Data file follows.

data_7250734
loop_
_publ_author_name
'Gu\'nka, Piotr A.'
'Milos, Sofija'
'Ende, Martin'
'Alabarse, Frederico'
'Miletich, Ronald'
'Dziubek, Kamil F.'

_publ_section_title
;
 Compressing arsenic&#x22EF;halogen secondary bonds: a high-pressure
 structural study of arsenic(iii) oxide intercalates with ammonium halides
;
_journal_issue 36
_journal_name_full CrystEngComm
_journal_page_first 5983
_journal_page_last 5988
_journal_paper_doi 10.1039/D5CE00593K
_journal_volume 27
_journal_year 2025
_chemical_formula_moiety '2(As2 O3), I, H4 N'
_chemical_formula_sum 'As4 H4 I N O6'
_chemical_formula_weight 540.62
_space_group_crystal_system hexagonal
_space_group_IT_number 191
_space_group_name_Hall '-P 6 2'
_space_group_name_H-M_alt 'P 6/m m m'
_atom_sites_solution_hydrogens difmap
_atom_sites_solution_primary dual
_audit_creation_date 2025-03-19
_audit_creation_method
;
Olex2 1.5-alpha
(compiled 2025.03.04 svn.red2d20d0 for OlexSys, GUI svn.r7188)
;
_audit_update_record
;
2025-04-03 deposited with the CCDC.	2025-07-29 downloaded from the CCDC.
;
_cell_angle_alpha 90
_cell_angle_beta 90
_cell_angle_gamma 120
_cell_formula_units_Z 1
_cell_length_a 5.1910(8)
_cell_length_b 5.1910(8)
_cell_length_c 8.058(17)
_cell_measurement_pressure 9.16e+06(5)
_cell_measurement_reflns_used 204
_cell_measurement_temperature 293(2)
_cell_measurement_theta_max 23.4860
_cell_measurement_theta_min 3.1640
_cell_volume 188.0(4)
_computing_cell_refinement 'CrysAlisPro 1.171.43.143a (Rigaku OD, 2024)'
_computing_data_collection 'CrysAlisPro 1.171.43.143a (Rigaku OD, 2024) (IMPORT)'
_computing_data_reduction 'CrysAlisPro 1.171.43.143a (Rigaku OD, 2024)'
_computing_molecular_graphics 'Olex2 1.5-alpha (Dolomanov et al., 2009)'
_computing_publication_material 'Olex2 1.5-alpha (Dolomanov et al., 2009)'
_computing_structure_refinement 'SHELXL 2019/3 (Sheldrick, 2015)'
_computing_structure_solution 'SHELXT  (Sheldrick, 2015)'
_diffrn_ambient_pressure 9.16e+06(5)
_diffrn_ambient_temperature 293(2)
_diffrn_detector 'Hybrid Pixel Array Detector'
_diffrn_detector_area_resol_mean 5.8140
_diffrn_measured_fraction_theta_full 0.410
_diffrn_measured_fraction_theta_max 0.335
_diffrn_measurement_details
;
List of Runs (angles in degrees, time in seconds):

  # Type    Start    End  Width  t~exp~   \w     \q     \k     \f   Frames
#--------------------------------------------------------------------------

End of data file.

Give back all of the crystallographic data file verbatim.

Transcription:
data_7250734
loop_
_publ_author_name
'Gu\'nka, Piotr A.'
'Milos, Sofija'
'Ende, Martin'
'Alabarse, Frederico'
'Miletich, Ronald'
'Dziubek, Kamil F.'

_publ_section_title
;
 Compressing arsenic&#x22EF;halogen secondary bonds: a high-pressure
 structural study of arsenic(iii) oxide intercalates with ammonium halides
;
_journal_issue 36
_journal_name_full CrystEngComm
_journal_page_first 5983
_journal_page_last 5988
_journal_paper_doi 10.1039/D5CE00593K
_journal_volume 27
_journal_year 2025
_chemical_formula_moiety '2(As2 O3), I, H4 N'
_chemical_formula_sum 'As4 H4 I N O6'
_chemical_formula_weight 540.62
_space_group_crystal_system hexagonal
_space_group_IT_number 191
_space_group_name_Hall '-P 6 2'
_space_group_name_H-M_alt 'P 6/m m m'
_atom_sites_solution_hydrogens difmap
_atom_sites_solution_primary dual
_audit_creation_date 2025-03-19
_audit_creation_method
;
Olex2 1.5-alpha
(compiled 2025.03.04 svn.red2d20d0 for OlexSys, GUI svn.r7188)
;
_audit_update_record
;
2025-04-03 deposited with the CCDC.	2025-07-29 downloaded from the CCDC.
;
_cell_angle_alpha 90
_cell_angle_beta 90
_cell_angle_gamma 120
_cell_formula_units_Z 1
_cell_length_a 5.1910(8)
_cell_length_b 5.1910(8)
_cell_length_c 8.058(17)
_cell_measurement_pressure 9.16e+06(5)
_cell_measurement_reflns_used 204
_cell_measurement_temperature 293(2)
_cell_measurement_theta_max 23.4860
_cell_measurement_theta_min 3.1640
_cell_volume 188.0(4)
_computing_cell_refinement 'CrysAlisPro 1.171.43.143a (Rigaku OD, 2024)'
_computing_data_collection 'CrysAlisPro 1.171.43.143a (Rigaku OD, 2024) (IMPORT)'
_computing_data_reduction 'CrysAlisPro 1.171.43.143a (Rigaku OD, 2024)'
_computing_molecular_graphics 'Olex2 1.5-alpha (Dolomanov et al., 2009)'
_computing_publication_material 'Olex2 1.5-alpha (Dolomanov et al., 2009)'
_computing_structure_refinement 'SHELXL 2019/3 (Sheldrick, 2015)'
_computing_structure_solution 'SHELXT  (Sheldrick, 2015)'
_diffrn_ambient_pressure 9.16e+06(5)
_diffrn_ambient_temperature 293(2)
_diffrn_detector 'Hybrid Pixel Array Detector'
_diffrn_detector_area_resol_mean 5.8140
_diffrn_measured_fraction_theta_full 0.410
_diffrn_measured_fraction_theta_max 0.335
_diffrn_measurement_details
;
List of Runs (angles in degrees, time in seconds):

  # Type    Start    End  Width  t~exp~   \w     \q     \k     \f   Frames
#--------------------------------------------------------------------------